Friday, August 08, 2014


I think you know the situation: Two children are playing around as children often do. Let’s say that they are a bit boxing or something like that. One gives a blow to the other. “Don’t beat me that hard”, the other says and strikes back. Then the first one says: “I dont beat hard. You do!” And before you know it, they are really fighting. We call this escalation. Why did this happen?
In an article by Suparna Choudhury and Sarah-Jayne Blakemore I found an interesting explanation of this phenomenon, which they derived from a study by S.S. Shergill et al.: “... just as happens when we try to tickle ourselves, the brain predicts the sensory consequences of the self-generated force and then reduces the sensory feedback. Since the forward model can only predict the outcome of our own actions and not of those of someone else, sensations that are externally caused are enhanced relative to self-produced sensations. As a result, if you were to deliver a vengeful punch to match the force of your opponent’s blow, it is likely that you would overestimate the strength of the opponent’s punch and strike back harder”. (source: see below) In short: We tend to underestimate the force of our own actions (blows), because the sensations related to them are attenuated, while we don’t correctly judge the force when dealing a blow to another person. Even if the other person wants to strike back with the same force, his blow will be harder than the one received. The result is escalation.
I think that this is a general phenomenon: We often underestimate the effects of what we do. We underestimate the way we talk negatively about other people or even hurt them purposively, while we overestimate it when other people talk bad about us or hurt us with their words. When we feel guilty if other people accuse us of having done something bad, we think that what we did is not as bad as when we see a third person doing the same.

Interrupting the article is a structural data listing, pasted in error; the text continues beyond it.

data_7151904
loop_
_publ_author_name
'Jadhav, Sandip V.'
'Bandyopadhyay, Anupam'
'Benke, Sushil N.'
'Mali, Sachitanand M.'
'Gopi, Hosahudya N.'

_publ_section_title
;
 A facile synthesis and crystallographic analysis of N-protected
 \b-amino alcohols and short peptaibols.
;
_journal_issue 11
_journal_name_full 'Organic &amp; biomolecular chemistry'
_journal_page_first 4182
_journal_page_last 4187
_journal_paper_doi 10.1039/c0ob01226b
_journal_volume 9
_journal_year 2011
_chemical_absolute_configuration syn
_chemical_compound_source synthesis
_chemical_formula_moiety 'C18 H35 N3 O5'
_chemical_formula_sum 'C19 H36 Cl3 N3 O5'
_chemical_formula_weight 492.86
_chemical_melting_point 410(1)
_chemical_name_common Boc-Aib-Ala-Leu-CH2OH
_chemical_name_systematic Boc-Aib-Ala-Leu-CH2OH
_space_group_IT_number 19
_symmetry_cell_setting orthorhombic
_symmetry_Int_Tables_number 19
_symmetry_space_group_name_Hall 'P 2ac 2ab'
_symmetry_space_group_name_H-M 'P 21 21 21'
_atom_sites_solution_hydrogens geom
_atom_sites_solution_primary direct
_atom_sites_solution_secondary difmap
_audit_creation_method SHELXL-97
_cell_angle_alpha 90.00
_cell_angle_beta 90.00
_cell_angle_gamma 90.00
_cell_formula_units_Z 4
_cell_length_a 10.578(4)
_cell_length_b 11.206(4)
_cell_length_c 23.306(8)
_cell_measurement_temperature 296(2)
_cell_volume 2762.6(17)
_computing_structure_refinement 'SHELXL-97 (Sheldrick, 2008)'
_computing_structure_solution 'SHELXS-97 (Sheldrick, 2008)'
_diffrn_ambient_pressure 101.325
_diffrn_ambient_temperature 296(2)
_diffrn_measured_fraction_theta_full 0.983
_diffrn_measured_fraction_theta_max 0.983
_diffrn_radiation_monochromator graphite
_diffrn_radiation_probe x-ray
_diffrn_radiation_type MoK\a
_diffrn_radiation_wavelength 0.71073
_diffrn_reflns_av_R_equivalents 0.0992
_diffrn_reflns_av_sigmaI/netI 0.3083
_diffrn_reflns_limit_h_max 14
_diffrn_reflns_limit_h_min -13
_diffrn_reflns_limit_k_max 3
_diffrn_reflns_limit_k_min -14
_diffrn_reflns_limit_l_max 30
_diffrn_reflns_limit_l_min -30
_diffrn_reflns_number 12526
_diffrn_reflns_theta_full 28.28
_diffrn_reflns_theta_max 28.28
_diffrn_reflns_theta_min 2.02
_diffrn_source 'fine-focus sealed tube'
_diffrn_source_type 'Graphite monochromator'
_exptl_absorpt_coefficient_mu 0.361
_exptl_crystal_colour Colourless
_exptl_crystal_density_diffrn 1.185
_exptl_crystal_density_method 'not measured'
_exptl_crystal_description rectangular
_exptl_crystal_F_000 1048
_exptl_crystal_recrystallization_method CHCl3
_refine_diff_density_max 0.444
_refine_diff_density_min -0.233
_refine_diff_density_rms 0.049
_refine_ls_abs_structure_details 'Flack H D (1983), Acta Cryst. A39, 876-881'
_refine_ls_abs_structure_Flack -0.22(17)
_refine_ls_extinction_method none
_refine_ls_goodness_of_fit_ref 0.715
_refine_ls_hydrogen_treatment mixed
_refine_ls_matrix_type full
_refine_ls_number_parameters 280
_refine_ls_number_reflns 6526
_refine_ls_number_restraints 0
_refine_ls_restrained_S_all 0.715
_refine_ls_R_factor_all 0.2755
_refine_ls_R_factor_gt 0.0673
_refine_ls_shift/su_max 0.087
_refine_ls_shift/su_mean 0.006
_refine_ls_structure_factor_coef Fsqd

However, the phenomenon is wider. You see it everywhere where people maintain relations to others, especially in politics and in war. In war, the victims on your side count more than the same number of victims on the side of your enemy. “Our revenge will be thousandfold”. “One victim on our side means ten on theirs”. Who doesn’t know words like these? The harm done to your side looks bigger than the harm on the other side done by you, so by way of revenge the harm is increased when hitting back. Again: The result is escalation. Within societies the restraints that escalation really will take place are much bigger than in international affairs, although happily even there the restraints on conflicts are growing. The essence of the problem is, of course, a kind of ego-centration, together with your physical setup. The upshot is: Behave yourself and put yourself in the shoes of the other.
Source: Suparna Choudhury and Sarah-Jayne Blakemore, “Intentions, Actions, and the Self”, in: Susan Pockett, et al., Does consciousness cause behavior? Cambridge, Mass. etc.: MIT Press, 2006; pp. 41-42.

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